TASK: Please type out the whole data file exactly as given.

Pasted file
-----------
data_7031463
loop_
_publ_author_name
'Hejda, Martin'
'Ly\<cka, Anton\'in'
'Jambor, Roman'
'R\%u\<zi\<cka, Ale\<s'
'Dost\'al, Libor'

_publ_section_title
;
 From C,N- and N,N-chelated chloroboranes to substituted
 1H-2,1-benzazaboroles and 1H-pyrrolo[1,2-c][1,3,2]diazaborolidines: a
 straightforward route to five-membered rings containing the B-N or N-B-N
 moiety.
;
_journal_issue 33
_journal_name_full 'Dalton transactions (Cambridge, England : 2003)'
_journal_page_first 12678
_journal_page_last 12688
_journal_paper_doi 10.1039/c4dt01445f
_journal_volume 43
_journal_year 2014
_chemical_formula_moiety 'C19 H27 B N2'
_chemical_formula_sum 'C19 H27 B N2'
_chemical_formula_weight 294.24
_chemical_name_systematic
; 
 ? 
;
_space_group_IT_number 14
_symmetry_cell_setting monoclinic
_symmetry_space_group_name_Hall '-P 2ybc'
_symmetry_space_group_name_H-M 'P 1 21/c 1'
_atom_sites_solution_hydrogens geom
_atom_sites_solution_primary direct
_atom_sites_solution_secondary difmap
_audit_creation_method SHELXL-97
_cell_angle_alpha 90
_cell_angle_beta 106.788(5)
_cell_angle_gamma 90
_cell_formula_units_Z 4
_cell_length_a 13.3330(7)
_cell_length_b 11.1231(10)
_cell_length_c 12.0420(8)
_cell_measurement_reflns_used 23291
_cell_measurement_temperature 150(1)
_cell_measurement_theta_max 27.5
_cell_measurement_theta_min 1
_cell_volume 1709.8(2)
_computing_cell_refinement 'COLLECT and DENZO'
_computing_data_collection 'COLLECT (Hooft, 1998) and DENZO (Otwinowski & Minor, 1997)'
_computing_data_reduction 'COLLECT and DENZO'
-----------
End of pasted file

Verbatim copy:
data_7031463
loop_
_publ_author_name
'Hejda, Martin'
'Ly\<cka, Anton\'in'
'Jambor, Roman'
'R\%u\<zi\<cka, Ale\<s'
'Dost\'al, Libor'

_publ_section_title
;
 From C,N- and N,N-chelated chloroboranes to substituted
 1H-2,1-benzazaboroles and 1H-pyrrolo[1,2-c][1,3,2]diazaborolidines: a
 straightforward route to five-membered rings containing the B-N or N-B-N
 moiety.
;
_journal_issue 33
_journal_name_full 'Dalton transactions (Cambridge, England : 2003)'
_journal_page_first 12678
_journal_page_last 12688
_journal_paper_doi 10.1039/c4dt01445f
_journal_volume 43
_journal_year 2014
_chemical_formula_moiety 'C19 H27 B N2'
_chemical_formula_sum 'C19 H27 B N2'
_chemical_formula_weight 294.24
_chemical_name_systematic
; 
 ? 
;
_space_group_IT_number 14
_symmetry_cell_setting monoclinic
_symmetry_space_group_name_Hall '-P 2ybc'
_symmetry_space_group_name_H-M 'P 1 21/c 1'
_atom_sites_solution_hydrogens geom
_atom_sites_solution_primary direct
_atom_sites_solution_secondary difmap
_audit_creation_method SHELXL-97
_cell_angle_alpha 90
_cell_angle_beta 106.788(5)
_cell_angle_gamma 90
_cell_formula_units_Z 4
_cell_length_a 13.3330(7)
_cell_length_b 11.1231(10)
_cell_length_c 12.0420(8)
_cell_measurement_reflns_used 23291
_cell_measurement_temperature 150(1)
_cell_measurement_theta_max 27.5
_cell_measurement_theta_min 1
_cell_volume 1709.8(2)
_computing_cell_refinement 'COLLECT and DENZO'
_computing_data_collection 'COLLECT (Hooft, 1998) and DENZO (Otwinowski & Minor, 1997)'
_computing_data_reduction 'COLLECT and DENZO'